Thursday, February 2, 2023

Light Reflective Values in Care Homes

We know the need for a contrast between surfaces, furniture and objects is important, as contrast provides the definition required for residents with visual impairments to navigate their space due to dementia affecting how well someone can tell the difference between colours.

People with dementia require an internal and external environment that is safe and easy to move around in if they are to continue to pursue their way of life and make the most of their abilities.

It also might help to avoid colours that can be mistaken for real things, such as green (grass) or blue (water). And avoid using high gloss finishes or floor surfaces which highlight reflections, use a matte finish where possible, as a person with dementia may perceive these surfaces as wet or as a mirror.

High contrast is defined as an LRV contrast value of 30 or higher. In your nursing home, the walls and floors should have high contrast since it assists with deteriorating depth perception. Simply put, this means that it aids locals in determining where one surface stops and another begins. In light of this, it is recommended that furniture materials and linens contrast with the floor to make them equally visible.

A flat surface or no depth is perceived when the LRV contrast value is less than 10. This is ideal for areas like bedroom floors and hallway floors where you want your seniors to be able to move about on their own.

Light Reflectance Value

Light Reflectance Value (LRV), is a measure of the percentage of visible and usable light that is reflected from a surface when illuminated by a light source. It tells you how much light a colour reflects and conversely how much it absorbs. LRV runs on a scale from 0% to 100%. Zero is assumed to be absolute black and 100% a perfectly reflective white. LRV’s are particularly important when designing interiors that are suitable for the disabled and for those who are visually impaired.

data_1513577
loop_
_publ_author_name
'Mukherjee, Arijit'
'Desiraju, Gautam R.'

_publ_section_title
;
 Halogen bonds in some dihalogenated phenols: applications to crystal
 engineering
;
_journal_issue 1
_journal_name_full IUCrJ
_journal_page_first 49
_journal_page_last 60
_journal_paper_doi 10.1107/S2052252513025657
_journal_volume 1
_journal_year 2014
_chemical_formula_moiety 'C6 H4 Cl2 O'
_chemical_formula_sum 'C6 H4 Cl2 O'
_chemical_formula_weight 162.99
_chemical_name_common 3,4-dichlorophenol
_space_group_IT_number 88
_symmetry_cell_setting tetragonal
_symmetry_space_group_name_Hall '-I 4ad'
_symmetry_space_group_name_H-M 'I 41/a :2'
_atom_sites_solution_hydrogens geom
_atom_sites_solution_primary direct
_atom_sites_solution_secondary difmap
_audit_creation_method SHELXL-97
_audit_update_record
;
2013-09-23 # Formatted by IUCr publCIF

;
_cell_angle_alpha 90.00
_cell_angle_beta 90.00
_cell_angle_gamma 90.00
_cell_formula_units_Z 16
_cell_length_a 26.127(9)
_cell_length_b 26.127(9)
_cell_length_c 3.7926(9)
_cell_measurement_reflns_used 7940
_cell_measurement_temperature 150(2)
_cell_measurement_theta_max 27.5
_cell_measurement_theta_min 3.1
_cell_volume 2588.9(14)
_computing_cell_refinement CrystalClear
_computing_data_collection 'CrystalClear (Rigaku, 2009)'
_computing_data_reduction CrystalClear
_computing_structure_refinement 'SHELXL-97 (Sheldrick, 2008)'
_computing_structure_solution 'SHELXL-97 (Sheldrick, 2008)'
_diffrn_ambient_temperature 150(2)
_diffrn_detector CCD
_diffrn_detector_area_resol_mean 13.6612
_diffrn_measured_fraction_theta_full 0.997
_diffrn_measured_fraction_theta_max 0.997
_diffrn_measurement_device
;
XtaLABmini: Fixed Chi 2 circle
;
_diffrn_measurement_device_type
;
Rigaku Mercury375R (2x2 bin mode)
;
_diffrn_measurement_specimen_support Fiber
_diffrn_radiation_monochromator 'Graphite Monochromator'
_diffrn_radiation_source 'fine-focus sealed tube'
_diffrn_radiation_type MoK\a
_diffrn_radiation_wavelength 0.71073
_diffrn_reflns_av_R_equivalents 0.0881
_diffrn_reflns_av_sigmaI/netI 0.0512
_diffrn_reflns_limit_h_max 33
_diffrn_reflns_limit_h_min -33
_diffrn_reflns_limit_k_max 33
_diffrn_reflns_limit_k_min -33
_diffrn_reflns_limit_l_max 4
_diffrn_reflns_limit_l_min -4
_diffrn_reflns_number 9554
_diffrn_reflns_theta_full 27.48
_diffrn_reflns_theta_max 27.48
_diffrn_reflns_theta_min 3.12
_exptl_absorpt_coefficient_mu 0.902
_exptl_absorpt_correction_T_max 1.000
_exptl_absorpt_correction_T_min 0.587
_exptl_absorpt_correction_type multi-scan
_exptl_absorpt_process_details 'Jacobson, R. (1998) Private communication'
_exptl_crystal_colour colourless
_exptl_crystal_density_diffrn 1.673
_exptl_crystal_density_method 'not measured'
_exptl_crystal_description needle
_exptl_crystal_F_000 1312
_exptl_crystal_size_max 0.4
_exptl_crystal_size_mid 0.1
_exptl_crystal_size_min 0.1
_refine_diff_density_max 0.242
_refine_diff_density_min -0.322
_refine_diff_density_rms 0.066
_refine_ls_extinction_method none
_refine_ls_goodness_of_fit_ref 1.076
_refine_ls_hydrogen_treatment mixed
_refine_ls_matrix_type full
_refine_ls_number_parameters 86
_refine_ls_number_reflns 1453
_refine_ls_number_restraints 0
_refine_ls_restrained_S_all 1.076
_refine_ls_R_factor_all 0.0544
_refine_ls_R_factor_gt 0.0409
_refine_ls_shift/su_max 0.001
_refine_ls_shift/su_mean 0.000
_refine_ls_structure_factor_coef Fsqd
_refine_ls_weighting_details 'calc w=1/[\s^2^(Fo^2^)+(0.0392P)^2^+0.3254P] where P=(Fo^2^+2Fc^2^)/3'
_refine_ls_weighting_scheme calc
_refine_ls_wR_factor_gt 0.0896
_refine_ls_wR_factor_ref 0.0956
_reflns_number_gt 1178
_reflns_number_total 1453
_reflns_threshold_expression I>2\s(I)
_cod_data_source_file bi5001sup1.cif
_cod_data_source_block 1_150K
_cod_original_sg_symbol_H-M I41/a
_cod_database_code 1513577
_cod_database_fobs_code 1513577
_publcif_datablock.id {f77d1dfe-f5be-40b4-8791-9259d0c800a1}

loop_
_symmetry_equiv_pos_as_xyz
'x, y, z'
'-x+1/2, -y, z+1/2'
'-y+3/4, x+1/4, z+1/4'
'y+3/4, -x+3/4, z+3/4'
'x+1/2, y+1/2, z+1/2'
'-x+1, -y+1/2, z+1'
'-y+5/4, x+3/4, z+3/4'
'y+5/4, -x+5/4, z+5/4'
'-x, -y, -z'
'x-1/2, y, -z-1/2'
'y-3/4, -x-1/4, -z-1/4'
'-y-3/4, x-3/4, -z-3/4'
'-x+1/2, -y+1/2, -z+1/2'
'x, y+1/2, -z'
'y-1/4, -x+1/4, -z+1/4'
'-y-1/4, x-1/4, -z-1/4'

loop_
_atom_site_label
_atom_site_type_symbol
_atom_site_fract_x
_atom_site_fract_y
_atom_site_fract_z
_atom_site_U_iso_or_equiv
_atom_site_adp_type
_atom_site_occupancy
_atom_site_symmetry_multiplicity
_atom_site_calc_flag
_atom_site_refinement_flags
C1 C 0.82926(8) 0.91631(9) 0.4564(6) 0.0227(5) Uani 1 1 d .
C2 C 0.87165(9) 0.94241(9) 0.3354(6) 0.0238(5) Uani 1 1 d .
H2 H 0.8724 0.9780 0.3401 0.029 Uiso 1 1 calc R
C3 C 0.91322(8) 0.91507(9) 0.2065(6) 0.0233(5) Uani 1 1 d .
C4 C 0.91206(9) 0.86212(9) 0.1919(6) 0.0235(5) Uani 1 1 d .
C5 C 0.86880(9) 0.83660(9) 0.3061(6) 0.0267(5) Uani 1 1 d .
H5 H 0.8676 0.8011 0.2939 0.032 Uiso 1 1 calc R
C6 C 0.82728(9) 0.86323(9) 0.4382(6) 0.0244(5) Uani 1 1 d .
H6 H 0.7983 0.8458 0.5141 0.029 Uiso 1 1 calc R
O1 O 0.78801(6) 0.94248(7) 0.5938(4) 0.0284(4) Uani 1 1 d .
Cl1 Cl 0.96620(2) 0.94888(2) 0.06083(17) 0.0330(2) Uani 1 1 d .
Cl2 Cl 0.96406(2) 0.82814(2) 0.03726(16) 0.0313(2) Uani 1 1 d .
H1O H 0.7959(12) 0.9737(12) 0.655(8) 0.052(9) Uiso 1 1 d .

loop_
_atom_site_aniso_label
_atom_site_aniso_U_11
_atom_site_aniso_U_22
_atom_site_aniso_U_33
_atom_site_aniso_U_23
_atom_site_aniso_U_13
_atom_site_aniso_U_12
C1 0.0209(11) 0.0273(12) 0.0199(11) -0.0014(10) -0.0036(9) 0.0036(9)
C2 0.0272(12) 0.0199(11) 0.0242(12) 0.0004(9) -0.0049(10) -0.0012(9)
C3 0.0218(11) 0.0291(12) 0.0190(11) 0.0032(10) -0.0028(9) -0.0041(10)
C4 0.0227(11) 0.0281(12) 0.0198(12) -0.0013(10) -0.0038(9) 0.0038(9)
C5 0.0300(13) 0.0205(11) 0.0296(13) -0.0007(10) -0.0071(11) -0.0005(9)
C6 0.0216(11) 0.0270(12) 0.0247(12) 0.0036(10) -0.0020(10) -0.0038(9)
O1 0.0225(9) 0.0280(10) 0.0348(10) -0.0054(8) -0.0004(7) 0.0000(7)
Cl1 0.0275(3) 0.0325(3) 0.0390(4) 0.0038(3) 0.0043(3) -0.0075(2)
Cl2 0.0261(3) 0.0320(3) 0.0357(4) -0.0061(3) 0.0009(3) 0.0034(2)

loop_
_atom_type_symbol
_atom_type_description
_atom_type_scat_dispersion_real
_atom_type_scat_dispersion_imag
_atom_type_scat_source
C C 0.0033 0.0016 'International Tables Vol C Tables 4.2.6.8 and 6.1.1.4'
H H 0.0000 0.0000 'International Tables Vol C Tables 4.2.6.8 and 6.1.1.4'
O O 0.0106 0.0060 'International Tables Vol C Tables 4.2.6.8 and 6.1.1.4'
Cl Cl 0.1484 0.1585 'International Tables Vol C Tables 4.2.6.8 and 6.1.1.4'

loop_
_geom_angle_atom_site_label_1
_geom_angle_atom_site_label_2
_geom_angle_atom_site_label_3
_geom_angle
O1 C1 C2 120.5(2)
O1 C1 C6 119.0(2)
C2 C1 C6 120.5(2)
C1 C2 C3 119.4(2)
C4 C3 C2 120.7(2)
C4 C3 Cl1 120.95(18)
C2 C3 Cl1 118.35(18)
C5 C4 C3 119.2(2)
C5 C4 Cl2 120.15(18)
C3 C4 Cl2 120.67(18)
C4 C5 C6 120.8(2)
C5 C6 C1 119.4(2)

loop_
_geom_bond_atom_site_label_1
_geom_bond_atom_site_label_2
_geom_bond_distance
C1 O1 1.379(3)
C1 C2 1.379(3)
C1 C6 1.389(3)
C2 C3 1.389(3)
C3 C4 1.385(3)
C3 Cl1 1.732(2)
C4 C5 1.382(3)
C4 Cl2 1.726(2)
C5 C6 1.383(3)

Light Reflective Values (LRV) are an important aspect of interior design, especially in care homes, where they can play a critical role in promoting the well-being of residents. LRV refers to the measurement of how much light is reflected off of a surface and how much is absorbed, and it is an important factor in creating a warm and welcoming environment in care homes.

One of the primary reasons that LRV is so important in care homes is that it can affect the mood and well-being of residents. High LRV surfaces, such as light-colored walls and furniture, can help create a bright and airy atmosphere, promoting feelings of positivity and happiness. On the other hand, low LRV surfaces, such as dark colours or matte finishes, can create a more sombre and gloomier atmosphere, affecting residents’ moods and well-being.

LRV is also important in care homes because it can help residents with low vision or visual impairments navigate their environment more easily. High LRV surfaces reflect more light, making it easier for residents to see and move around the care home, reducing the risk of accidents or falls.